Members of Parliament (MPs) from the UK travelled to Greece recently to commemorate the 200th anniversary of cricket in Greece. The visit from the UK Commons and Lords Cricket Team highlighted role of sport in both opportunities for disadvantaged youths, but for wider improvements in society, community and mental health.
The cricket tour was held in Corfu, Greece, where cricket had been introduced by from Britain after it took control of the island in 1815 from Napoleonic France. Following Greek independence from the Ottoman Empire in the 1820’s, Great Britain granted the island to the new Greek state in 1864, leaving cricket behind as their legacy.
At the heart of Corfu’s historic city centre remains the cricket field, used by local teams such as Byron Cricket Club since the first match was held between the Navy and the Garrison on the 23rd of April 1823. 200 years later, the British Army Development XI defeated the Royal Household CC to win the tournament.
The tour’s success demonstrates the power of sport in building resilience, promoting self-confidence, and improving mental well-being. One of the teams participating in the tour was the Lord’s Taverners, captained by David Gower, former England cricket captain and cricketing icon. The charity, through their ‘Wicketz’ programme, aims to give disadvantaged young people “a sporting chance”. Young people from communities lacking in opportunities, both economic and sporting, are given the opportunity to learn teamwork, purpose and camaraderie.
Gower remarked that “the game can spread goodwill in bucketloads: at its best, cricket brings people together.” By working with their partners including the Home Office and the Police, the programme addresses at source some of the most complex social issues faced by those living in deprived areas of the UK. It gives young people a “group to be a part of, not a gang”, and shows that sport is a “tool of social engagement”, Gower said. Police have been known to refer young offenders to Wicketz, demonstrating the trust in, and effectiveness of, these kinds of programmes. This light-touch approach, based on the magic of sport and the understanding that young people need opportunity, not punishment, was praised by MPs present, with Crispin Blunt MP describing it as “fabulous”.
Mohammed Malik and many others in Luton joined their local Wicketz programme on the promise of free coaching and sport. Having joined aged 12, he found himself enjoying the sport, the community and the competition. “That’s where my passion grew”, Malik says. Aged 19, he is now a qualified cricket coach, has played county cricket for Bedfordshire and is giving back to the programme that introduced him to the sport. “If they didn’t come, they have their heads focused on something else”, Malik remarked, highlighting how community sport both can provide a positive outlet through which young people can reclaim their mental wellbeing. In Gower’s words: “hope, purpose and community”.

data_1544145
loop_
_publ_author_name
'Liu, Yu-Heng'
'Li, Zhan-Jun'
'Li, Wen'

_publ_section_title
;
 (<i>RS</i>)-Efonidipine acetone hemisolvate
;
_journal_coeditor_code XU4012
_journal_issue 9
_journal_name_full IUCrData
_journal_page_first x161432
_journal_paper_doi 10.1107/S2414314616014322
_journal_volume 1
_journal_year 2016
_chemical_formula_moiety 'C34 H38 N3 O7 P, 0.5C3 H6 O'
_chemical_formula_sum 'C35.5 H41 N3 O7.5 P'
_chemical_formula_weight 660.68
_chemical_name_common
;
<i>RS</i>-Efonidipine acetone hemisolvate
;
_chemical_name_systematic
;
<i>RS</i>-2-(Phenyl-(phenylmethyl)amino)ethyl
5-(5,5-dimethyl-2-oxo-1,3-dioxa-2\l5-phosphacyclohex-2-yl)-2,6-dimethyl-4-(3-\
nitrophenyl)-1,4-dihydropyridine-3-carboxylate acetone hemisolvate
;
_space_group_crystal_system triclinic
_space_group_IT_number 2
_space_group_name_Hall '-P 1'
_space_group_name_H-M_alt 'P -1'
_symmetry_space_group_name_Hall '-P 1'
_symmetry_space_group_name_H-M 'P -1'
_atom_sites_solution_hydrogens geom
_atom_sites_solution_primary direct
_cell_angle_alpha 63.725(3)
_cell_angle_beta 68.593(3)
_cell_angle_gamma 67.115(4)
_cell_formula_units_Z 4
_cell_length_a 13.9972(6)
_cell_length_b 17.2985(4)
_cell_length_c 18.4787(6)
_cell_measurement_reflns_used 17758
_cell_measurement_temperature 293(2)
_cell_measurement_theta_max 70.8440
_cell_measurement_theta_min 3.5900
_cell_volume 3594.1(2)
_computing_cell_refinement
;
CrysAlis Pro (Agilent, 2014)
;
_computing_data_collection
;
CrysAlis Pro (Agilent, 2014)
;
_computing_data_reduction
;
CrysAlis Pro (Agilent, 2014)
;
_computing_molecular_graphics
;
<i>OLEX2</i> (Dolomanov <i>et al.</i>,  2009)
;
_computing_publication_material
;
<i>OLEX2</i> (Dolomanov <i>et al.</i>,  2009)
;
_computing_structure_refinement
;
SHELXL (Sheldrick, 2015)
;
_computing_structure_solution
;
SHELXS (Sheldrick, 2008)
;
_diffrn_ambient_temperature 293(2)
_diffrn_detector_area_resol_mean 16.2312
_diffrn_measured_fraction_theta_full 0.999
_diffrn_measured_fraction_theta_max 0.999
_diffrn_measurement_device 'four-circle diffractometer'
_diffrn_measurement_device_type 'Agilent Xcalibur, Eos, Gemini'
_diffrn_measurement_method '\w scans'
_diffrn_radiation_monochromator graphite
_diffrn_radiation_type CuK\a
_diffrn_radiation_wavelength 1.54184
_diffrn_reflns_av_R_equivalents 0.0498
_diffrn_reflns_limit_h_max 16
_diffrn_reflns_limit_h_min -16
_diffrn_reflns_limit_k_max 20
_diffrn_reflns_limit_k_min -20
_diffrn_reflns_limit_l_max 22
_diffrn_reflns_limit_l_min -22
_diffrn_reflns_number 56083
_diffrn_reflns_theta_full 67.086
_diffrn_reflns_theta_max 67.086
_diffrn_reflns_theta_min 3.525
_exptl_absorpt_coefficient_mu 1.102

Nigel Adams MP, former Minister for Sport (DMCS), concluded that “more time must be made in the school day for sport – it’s so essential”. It is a lesson that has been “borne out by lockdown”.
The Lords Taverners’ focus on mental health has significant policy implications. They highlight that “40% of young people under 16 have experienced deterioration in their mental health since 2017. Rates of probable mental health issues have increased by a third since the same year”.
By directly addressing issues of loneliness, self-esteem, and by promoting socialisation and cooperation, sport has been shown to be strongly associated with sound mental and physical health both in childhood and adulthood and with lower rates of stress. When people play, that it often taken as the first sign of recovery from trauma.
Exercise causes the release of endorphins which counteract stress hormones cortisol and adrenaline. Outdoor sport such as cricket also involves being outside, and in the sun, which is itself strongly associated with calm and focus via the release of the neurotransmitter serotonin.
Focus was therefore given to the potential of sport as decentralised and community-based solution to long standing and serious issues of mental health both in Greece and the UK. It is included in a category of non-state solutions – where communities and individuals themselves can take charge of the prevention of mental health issues before they become a problem. Other personal solutions include meditation, cognitive behavioural therapy (CBT) techniques, and stress-relieving habits such as chewing gum or keeping a diary.
The 200-year Anniversary Cricket tournament was not just an opportunity for its teams, including the Gurkha Regiment and the Greek National Team, to play the game in a beautiful and historic setting. It was a unique opportunity to learn the importance of sport and mental health from a community who have treasured the game for generations. By showing us what sport can do, Greek cricket will have left its own legacy in the UK.